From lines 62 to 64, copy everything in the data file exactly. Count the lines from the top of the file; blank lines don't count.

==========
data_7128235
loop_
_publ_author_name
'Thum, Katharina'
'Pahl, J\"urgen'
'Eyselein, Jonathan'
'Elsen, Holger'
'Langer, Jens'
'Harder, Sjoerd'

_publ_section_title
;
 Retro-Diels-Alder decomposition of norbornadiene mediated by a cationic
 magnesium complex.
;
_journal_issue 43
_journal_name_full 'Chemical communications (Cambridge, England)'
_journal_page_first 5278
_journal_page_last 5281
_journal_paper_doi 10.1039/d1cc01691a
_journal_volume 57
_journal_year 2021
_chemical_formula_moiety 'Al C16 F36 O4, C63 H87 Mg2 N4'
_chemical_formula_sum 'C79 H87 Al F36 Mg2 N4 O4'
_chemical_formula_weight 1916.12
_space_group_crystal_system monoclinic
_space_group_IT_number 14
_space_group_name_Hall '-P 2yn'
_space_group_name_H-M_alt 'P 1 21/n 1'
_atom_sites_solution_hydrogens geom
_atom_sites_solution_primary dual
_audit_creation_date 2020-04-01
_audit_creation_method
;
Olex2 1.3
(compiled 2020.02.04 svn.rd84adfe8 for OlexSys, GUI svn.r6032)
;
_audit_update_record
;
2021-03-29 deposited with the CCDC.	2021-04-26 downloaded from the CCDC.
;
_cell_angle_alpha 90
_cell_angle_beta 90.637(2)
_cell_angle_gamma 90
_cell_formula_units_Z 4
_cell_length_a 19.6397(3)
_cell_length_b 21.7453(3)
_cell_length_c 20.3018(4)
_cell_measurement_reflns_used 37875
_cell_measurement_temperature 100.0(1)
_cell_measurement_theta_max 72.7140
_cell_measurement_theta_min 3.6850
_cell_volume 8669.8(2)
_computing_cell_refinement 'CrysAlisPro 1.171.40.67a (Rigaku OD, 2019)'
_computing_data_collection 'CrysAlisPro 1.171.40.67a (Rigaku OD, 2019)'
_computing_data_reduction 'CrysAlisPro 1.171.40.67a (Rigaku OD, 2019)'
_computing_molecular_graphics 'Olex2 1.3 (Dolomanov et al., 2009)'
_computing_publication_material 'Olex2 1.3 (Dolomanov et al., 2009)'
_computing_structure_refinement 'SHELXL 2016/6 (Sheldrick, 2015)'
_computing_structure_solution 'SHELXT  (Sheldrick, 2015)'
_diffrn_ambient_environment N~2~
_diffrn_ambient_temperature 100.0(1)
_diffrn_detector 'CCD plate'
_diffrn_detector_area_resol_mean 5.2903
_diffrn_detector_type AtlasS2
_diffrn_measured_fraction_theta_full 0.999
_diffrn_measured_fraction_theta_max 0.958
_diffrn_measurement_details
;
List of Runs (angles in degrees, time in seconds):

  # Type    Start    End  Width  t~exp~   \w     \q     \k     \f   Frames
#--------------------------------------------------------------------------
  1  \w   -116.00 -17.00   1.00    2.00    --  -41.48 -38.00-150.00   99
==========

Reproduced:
_diffrn_detector 'CCD plate'
_diffrn_detector_area_resol_mean 5.2903
_diffrn_detector_type AtlasS2